For Immediate Release
November 16, 2021
Contact: Yating Campbell
Office of Public Affairs
Second Quarter 2021 Surge in Taxable Sales
$216.8 Billion Boosts State and Local Communities
Sacramento – California businesses reported a record high of $216.8 billion in taxable sales during the second quarter of 2021 (2Q21), increasing 38.8% over the same period last year and 17.4% from the pre-pandemic second quarter of 2019 (2Q19), reports the California Department of Tax and Fee Administration (CDTFA).
“This is positive news for California's economy and a sign that business owners found creative ways to adapt during a difficult year,” said California Department of Tax and Fee Administration Director Nick Maduros. “An increase in taxable sales results in additional tax dollars going back to our communities to provide essential services such as transportation, public safety, and health services programs.”
Taxable sales in the second quarter of 2020, during the depths of the pandemic, were $156.2 billion. In 2019, second quarter taxable sales were $184.6 billion.
Increases in taxable sales varied by industry during the second-quarter months of April, May, and June. Clothing stores saw the most significant increase in taxable sales when compared to 2Q20 at 144.5%; food services and drinking places, which includes restaurants, bars, and food trucks, saw an 81.1% increase in taxable sales; and gasoline stations reported a 77.8% increase. When compared to pre-pandemic levels of 2Q19, furniture and home furnishing stores saw the highest increase at 27.9%; building material, garden equipment, and supply stores saw a 26.8% increase from pre-pandemic levels. Despite the increases, some industries, such as food services and drinking places and gasoline stations, still have not rebounded to pre-pandemic levels.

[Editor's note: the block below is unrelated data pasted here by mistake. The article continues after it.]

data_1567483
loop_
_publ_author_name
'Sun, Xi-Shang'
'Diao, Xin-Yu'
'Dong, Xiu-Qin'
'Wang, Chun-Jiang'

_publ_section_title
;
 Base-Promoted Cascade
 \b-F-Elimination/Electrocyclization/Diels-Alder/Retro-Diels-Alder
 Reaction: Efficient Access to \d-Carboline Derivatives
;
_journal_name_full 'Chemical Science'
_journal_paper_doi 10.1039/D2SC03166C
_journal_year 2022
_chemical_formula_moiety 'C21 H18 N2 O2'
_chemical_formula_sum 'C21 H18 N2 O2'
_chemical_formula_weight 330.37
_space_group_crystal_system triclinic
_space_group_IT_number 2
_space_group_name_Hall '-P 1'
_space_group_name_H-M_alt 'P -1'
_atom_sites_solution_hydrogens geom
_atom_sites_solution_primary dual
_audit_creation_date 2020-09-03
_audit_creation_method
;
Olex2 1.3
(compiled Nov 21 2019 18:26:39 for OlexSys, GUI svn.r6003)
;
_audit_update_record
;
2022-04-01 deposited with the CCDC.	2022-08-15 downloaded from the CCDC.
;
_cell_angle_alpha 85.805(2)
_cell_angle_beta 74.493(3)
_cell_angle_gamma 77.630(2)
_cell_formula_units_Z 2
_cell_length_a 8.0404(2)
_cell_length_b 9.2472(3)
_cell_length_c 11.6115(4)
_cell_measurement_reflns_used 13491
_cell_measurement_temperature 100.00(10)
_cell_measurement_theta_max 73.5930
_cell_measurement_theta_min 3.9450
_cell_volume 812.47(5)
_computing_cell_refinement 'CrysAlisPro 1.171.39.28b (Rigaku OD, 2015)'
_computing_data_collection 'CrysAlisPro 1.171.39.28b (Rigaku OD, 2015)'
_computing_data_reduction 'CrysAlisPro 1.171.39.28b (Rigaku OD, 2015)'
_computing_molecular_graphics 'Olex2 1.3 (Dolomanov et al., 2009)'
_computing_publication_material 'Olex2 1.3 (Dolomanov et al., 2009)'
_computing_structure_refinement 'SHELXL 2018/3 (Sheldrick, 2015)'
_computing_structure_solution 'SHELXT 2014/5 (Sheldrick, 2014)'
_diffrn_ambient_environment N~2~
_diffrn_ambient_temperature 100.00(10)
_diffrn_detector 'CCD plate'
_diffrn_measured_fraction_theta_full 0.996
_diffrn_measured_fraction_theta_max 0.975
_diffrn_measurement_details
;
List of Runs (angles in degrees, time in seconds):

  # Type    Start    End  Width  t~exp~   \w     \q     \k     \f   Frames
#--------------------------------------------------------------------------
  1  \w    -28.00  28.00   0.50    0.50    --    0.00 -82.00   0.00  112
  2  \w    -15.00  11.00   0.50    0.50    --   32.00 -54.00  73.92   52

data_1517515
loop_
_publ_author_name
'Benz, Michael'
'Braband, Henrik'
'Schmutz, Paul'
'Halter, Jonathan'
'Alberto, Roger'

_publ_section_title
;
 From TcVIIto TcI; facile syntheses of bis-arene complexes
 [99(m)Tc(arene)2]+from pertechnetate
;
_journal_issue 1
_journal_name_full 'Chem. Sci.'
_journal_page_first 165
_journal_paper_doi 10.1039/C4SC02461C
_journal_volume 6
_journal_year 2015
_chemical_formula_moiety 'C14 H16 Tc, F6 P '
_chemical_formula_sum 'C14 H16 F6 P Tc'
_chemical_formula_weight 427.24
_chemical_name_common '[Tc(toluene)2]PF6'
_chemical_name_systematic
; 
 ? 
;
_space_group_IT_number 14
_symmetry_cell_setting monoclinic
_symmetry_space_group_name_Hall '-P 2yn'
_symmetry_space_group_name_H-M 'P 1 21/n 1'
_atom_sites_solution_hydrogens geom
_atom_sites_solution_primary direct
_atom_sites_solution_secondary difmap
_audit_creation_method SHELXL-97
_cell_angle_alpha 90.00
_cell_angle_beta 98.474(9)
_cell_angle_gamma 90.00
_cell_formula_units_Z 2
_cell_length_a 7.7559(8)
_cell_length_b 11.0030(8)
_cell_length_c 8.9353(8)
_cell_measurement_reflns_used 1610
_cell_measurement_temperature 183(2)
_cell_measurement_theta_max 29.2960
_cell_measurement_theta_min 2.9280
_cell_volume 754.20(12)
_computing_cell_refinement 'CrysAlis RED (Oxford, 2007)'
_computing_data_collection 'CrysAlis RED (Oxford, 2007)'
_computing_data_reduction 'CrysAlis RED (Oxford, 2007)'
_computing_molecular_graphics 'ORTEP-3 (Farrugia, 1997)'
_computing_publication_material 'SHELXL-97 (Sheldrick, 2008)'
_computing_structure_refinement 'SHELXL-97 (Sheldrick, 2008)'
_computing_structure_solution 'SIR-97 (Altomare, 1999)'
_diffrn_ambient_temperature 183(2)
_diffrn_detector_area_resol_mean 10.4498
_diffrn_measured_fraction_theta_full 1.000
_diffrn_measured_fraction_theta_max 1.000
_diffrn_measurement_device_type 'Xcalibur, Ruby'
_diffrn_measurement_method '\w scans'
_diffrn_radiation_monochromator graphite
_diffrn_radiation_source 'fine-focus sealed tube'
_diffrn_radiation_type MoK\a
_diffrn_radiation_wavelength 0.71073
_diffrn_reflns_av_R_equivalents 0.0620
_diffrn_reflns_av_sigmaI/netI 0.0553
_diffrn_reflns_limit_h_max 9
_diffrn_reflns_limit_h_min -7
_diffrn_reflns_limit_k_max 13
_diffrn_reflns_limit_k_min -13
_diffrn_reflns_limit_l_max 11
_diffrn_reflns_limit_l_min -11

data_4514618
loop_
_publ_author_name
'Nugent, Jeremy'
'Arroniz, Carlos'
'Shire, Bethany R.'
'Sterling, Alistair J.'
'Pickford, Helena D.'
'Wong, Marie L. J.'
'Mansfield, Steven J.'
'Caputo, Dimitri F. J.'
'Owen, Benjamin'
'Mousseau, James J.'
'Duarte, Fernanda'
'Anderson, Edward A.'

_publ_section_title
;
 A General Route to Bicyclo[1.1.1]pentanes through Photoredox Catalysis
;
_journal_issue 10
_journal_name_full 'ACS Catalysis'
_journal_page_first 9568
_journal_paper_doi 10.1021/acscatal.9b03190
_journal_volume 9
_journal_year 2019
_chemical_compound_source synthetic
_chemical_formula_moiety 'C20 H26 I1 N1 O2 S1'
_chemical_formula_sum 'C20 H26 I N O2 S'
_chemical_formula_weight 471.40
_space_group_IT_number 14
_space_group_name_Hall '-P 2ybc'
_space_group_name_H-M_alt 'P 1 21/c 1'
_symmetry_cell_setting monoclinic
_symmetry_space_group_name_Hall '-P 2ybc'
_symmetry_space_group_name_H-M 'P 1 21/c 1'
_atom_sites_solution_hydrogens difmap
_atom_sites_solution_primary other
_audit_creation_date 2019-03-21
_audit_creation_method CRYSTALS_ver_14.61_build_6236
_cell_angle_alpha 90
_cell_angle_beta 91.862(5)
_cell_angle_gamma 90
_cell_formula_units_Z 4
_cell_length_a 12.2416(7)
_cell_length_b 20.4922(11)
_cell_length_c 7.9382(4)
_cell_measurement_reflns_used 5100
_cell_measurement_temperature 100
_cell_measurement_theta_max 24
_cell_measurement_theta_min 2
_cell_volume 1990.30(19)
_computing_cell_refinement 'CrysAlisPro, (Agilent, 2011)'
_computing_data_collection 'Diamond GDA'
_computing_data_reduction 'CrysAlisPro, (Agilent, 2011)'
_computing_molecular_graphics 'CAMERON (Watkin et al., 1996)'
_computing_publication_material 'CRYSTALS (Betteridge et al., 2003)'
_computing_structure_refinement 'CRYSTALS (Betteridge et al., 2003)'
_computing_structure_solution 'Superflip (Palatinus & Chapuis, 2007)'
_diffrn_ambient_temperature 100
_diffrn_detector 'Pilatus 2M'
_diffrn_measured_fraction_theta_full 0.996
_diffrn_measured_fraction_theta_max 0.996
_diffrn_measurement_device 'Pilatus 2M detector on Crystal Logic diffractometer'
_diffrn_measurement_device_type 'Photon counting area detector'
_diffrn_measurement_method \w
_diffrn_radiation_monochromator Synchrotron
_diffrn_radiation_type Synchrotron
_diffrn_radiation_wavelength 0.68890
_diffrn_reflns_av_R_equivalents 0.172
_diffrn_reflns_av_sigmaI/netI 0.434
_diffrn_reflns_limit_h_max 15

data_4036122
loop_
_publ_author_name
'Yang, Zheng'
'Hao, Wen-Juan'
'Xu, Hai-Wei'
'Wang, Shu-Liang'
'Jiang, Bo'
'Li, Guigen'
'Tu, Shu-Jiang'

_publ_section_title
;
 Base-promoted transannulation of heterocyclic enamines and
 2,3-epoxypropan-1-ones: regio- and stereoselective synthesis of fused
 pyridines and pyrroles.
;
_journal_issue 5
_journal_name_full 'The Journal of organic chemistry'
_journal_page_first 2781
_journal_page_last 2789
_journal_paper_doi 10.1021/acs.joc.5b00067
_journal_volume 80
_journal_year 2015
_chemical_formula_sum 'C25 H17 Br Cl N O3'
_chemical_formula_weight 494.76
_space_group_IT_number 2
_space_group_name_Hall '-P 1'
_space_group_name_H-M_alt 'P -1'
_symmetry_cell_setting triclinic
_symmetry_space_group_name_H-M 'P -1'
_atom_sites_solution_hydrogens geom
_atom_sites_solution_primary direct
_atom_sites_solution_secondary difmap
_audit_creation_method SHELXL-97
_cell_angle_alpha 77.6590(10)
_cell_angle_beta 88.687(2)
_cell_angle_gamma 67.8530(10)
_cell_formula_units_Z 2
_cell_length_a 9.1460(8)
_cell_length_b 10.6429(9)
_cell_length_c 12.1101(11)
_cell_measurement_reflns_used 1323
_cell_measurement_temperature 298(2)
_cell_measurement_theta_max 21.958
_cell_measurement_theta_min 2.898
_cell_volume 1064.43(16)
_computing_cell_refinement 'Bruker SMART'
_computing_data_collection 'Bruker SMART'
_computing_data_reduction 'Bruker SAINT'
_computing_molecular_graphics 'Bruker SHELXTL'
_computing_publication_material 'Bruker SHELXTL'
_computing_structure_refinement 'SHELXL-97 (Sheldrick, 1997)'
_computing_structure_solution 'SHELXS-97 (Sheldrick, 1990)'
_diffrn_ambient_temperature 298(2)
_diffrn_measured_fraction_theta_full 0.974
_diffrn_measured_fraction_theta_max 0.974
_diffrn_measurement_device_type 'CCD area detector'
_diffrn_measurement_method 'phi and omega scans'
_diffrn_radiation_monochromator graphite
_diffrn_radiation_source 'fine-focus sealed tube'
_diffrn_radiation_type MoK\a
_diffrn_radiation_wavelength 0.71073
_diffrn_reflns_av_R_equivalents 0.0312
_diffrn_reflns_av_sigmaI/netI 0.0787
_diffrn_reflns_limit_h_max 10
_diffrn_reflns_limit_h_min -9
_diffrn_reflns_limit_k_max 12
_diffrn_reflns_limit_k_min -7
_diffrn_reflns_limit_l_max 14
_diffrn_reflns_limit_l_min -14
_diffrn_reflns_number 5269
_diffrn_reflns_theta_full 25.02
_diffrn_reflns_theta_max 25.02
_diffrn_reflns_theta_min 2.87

|Select Industry Highlights||Taxable Sales 2Q19||Taxable Sales 2Q20||Taxable Sales 2Q21||Percent change 2Q20 to 2Q21||Percent change 2Q19 to 2Q21|
|Clothing and clothing accessories stores||$10,421,242,275||$4,822,146,701||$11,788,471,155||144.5%||13.1%|
|Food services and drinking places||$22,777,219,578||$12,348,097,303||$22,356,561,674||81.1%||-1.8%|
|Furniture and home furnishing stores||$3,194,352,631||$2,668,985,145||$4,086,034,963||53.1%||27.9%|
|Motor vehicle and parts dealers||$22,635,691,224||$19,644,600,910||$28,139,793,796||43.2%||24.3%|
|Sporting goods, hobby, musical instruments, and bookstores||$2,499,677,809||$2,066,810,169||$2,811,095,101||36.0%||12.5%|
|Electronics and appliance stores||$4,249,692,297||$3,695,857,833||$4,759,159,339||28.8%||12.0%|
|Health and personal care stores||$3,827,998,938||$3,524,764,595||$4,406,443,822||25.0%||15.1%|
|Building material, garden equipment, and supply stores||$10,927,127,002||$12,312,127,035||$13,860,590,465||12.6%||26.8%|
|Food and beverage stores||$7,456,768,521||$7,740,217,184||$8,210,417,778||6.1%||10.1%|
Taxable sales reflect sales of items subject to sales or use tax reported by businesses on returns filed with CDTFA. The sales noted in the table above have not been adjusted for inflation. The last decrease in taxable sales occurred during the Great Recession of 2008, and economic activity took four years to reach pre-recession numbers. Recovery from the pandemic has been much quicker, with taxable sales recovering in less than one year.
Additional information on taxable sales by cities, counties, and industries is available in CDTFA's Open Data Portal. The data visualization tool allows users to search for specific datasets; export data into multiple formats; customize charts in pie, line, and bar formats; or use a map to pinpoint a city or county.
The California Department of Tax and Fee Administration (CDTFA) administers California’s sales and use, fuel, tobacco, alcohol, and cannabis taxes, as well as a variety of other taxes and fees that fund specific state programs. CDTFA-administered programs account for more than $73 billion annually, which in turn supports local essential services such as transportation, public safety and health, libraries, schools, social services, and natural resource management programs through the distribution of tax dollars going directly to local communities.